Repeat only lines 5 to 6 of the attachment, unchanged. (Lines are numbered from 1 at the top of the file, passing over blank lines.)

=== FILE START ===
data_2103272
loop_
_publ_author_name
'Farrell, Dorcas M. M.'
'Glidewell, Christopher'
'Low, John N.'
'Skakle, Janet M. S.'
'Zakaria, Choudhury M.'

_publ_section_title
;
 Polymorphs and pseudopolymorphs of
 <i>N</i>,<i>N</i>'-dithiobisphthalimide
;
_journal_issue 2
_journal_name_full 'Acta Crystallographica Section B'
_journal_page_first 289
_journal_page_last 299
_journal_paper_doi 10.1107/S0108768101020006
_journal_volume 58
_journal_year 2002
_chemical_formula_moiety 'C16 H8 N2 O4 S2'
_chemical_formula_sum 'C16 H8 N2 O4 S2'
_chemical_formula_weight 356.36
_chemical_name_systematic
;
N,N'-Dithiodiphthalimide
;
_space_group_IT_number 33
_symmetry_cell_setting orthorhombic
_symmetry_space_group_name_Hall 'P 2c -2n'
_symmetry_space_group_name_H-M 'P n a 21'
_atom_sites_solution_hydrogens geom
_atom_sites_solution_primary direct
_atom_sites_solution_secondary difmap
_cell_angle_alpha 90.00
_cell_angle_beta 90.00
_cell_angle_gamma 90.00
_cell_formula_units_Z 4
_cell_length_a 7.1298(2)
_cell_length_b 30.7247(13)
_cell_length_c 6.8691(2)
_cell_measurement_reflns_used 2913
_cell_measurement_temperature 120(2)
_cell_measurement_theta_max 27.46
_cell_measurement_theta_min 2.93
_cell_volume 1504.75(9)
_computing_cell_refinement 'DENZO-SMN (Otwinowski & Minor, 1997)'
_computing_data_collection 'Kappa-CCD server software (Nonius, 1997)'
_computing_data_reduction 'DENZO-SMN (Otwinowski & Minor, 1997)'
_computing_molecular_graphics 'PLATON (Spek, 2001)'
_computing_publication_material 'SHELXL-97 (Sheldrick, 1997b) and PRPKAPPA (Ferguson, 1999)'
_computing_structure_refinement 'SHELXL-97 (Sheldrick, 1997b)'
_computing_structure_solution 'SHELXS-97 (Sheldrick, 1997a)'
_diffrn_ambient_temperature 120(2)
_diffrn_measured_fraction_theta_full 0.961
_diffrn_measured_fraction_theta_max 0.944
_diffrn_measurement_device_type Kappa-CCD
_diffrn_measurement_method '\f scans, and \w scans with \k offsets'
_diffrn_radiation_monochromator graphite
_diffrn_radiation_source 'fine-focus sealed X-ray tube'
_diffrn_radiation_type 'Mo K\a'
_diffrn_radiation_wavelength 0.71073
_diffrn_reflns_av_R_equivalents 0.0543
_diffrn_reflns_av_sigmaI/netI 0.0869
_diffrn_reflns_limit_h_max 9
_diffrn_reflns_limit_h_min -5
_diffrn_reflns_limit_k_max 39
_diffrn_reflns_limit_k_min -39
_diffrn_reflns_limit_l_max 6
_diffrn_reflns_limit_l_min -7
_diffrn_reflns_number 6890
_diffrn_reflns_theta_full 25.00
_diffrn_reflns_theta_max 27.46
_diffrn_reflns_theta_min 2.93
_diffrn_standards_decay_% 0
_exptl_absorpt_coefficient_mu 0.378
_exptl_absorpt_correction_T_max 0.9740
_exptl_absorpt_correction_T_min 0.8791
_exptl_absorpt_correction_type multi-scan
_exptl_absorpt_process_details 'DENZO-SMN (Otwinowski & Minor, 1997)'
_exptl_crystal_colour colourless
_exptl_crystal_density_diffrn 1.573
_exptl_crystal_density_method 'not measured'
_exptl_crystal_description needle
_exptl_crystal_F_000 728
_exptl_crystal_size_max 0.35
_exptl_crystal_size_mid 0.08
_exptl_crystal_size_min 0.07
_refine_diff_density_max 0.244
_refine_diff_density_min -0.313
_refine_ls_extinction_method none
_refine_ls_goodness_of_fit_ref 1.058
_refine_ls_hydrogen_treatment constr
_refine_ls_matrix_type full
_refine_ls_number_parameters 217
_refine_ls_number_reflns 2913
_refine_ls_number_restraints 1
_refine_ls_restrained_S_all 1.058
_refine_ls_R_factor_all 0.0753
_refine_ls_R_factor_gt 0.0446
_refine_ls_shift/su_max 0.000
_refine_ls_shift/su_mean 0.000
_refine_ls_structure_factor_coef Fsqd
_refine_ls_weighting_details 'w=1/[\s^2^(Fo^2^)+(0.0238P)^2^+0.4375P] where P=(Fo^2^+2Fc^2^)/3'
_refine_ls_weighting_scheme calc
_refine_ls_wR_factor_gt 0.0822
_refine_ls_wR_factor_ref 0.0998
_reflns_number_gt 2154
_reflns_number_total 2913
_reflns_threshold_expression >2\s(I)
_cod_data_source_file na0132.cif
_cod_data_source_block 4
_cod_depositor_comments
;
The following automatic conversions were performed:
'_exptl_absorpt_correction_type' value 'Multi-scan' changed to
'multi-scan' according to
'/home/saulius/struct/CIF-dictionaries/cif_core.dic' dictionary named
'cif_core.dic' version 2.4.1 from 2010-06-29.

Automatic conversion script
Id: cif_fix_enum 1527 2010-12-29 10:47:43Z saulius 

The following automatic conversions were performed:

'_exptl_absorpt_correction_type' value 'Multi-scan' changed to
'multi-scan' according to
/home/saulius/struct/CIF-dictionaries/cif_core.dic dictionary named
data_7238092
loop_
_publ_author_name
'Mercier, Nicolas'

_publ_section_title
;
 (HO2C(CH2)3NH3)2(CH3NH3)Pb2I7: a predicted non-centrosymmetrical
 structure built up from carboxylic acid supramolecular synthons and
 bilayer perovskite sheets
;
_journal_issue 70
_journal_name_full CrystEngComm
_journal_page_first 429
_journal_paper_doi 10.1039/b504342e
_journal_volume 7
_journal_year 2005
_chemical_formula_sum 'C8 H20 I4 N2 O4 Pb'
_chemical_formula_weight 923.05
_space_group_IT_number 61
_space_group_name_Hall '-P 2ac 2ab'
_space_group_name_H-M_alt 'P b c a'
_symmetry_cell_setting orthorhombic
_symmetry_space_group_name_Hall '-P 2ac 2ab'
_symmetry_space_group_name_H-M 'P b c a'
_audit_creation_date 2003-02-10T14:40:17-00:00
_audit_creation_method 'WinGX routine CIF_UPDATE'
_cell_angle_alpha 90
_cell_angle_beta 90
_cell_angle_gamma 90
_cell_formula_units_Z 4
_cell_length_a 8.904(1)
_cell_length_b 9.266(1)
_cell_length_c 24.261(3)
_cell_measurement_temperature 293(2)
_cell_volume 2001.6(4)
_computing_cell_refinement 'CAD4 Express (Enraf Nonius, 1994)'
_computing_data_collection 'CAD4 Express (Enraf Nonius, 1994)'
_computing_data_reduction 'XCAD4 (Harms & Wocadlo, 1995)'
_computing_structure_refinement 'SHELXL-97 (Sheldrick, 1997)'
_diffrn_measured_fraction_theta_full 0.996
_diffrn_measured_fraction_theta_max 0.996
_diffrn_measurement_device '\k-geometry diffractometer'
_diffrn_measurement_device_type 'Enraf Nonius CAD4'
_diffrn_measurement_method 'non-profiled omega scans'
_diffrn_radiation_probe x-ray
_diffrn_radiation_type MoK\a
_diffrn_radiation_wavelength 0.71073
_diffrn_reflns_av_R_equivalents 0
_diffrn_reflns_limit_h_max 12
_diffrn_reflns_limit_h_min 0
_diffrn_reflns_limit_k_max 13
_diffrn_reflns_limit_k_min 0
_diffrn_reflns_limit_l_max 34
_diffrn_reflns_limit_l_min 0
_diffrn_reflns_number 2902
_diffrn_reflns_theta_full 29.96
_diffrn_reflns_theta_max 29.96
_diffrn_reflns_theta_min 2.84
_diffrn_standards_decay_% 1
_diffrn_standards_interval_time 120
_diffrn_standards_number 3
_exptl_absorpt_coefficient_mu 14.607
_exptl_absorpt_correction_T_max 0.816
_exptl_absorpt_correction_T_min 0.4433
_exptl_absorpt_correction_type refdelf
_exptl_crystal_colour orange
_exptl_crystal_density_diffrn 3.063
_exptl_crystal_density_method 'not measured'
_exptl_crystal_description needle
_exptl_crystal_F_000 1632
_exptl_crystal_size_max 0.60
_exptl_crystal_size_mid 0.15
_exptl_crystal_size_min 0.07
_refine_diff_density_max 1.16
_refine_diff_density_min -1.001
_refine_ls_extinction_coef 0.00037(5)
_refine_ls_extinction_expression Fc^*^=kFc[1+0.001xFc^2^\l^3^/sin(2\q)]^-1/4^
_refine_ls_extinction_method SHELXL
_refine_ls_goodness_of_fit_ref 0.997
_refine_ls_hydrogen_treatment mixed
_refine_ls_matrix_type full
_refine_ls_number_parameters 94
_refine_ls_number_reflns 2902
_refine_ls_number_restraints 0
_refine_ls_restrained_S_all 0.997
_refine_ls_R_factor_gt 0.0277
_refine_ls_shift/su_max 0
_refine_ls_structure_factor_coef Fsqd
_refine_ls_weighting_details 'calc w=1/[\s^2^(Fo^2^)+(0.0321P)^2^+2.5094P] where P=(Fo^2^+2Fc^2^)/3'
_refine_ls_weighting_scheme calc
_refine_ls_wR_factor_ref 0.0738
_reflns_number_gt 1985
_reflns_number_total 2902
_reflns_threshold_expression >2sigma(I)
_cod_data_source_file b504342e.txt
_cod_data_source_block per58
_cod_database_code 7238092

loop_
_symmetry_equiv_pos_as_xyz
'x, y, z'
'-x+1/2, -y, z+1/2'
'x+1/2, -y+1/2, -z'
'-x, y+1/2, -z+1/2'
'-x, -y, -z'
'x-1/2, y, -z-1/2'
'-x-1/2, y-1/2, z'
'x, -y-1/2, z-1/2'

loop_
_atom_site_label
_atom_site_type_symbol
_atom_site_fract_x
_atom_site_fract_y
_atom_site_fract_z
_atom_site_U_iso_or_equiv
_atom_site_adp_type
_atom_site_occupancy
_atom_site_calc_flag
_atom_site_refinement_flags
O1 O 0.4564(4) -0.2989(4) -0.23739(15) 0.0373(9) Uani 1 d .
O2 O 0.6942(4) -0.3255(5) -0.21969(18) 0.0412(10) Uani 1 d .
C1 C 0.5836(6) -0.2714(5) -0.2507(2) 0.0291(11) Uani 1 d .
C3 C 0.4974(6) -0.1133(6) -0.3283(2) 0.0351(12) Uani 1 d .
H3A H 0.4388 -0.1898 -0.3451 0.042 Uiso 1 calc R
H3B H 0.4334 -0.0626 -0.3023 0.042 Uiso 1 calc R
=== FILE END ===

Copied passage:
'Glidewell, Christopher'
'Low, John N.'